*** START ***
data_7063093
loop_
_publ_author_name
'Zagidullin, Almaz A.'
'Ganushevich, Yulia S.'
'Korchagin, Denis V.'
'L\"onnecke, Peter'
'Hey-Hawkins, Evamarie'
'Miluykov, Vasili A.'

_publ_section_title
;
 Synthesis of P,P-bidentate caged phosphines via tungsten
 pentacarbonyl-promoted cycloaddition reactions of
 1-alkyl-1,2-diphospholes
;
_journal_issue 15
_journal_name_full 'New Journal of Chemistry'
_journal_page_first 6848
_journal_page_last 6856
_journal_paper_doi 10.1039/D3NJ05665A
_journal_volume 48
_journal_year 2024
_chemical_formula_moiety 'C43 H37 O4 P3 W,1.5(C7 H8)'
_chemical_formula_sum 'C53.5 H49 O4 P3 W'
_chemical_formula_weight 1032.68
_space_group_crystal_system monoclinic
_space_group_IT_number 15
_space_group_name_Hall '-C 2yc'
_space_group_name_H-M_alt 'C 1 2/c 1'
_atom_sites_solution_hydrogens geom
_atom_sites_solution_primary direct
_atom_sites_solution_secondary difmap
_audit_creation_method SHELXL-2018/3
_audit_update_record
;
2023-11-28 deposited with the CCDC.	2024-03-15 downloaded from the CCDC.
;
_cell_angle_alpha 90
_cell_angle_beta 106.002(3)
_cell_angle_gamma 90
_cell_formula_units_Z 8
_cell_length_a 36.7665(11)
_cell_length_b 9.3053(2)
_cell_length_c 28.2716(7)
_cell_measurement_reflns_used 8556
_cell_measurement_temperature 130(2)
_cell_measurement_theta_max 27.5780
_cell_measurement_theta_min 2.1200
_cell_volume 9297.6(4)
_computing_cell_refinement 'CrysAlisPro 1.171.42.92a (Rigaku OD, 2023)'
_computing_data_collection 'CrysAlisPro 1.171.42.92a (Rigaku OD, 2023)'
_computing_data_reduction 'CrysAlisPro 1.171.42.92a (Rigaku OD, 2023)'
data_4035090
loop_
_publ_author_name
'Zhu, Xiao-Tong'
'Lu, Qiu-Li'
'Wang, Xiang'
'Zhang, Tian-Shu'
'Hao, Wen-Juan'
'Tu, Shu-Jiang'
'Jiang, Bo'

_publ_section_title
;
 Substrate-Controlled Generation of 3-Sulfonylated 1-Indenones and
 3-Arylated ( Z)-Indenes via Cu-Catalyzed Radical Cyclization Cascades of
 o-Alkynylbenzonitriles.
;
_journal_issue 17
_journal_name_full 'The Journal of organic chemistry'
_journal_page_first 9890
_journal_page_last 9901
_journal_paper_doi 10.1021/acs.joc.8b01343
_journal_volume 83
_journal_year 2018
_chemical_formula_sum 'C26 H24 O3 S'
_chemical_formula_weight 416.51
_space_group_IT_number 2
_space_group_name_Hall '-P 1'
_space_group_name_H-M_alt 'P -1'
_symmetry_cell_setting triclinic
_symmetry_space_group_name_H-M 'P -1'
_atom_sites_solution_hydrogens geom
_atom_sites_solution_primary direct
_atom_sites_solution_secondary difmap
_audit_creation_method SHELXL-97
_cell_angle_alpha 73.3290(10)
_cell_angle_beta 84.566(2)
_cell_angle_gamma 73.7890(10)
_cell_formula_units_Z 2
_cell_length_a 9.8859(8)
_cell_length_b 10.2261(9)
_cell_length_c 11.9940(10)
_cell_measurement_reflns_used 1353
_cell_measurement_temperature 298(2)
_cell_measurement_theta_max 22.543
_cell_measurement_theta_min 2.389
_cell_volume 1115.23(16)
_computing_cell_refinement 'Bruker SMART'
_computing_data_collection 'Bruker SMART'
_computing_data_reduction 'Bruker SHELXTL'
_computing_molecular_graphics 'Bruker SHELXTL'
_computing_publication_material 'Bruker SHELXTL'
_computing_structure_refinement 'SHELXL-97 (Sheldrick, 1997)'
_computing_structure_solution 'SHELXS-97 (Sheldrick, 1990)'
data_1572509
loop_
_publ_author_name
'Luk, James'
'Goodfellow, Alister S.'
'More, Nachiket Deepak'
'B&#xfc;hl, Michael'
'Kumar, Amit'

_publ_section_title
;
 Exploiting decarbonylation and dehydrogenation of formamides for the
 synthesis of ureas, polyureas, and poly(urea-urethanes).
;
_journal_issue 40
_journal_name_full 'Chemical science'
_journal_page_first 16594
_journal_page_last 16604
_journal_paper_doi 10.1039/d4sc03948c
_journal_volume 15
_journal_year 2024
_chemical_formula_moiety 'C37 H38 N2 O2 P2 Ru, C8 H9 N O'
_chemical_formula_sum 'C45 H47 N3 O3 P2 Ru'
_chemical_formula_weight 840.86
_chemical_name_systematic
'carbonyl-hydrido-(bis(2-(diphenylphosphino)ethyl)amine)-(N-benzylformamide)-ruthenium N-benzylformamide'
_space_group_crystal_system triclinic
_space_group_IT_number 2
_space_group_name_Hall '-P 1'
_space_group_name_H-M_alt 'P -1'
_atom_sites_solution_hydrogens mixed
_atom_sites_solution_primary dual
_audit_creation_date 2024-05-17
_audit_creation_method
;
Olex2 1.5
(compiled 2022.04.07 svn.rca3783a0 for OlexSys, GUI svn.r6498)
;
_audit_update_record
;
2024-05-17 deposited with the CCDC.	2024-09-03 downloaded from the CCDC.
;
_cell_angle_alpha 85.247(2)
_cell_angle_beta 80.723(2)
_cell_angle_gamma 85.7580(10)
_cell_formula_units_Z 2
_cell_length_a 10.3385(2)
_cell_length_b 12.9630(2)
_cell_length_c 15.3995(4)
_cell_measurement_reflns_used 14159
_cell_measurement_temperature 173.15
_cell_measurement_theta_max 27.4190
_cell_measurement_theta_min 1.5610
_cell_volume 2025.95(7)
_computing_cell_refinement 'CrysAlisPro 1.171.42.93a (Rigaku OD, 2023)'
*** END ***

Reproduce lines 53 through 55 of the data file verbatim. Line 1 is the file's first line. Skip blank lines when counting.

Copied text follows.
data_4035090
loop_
_publ_author_name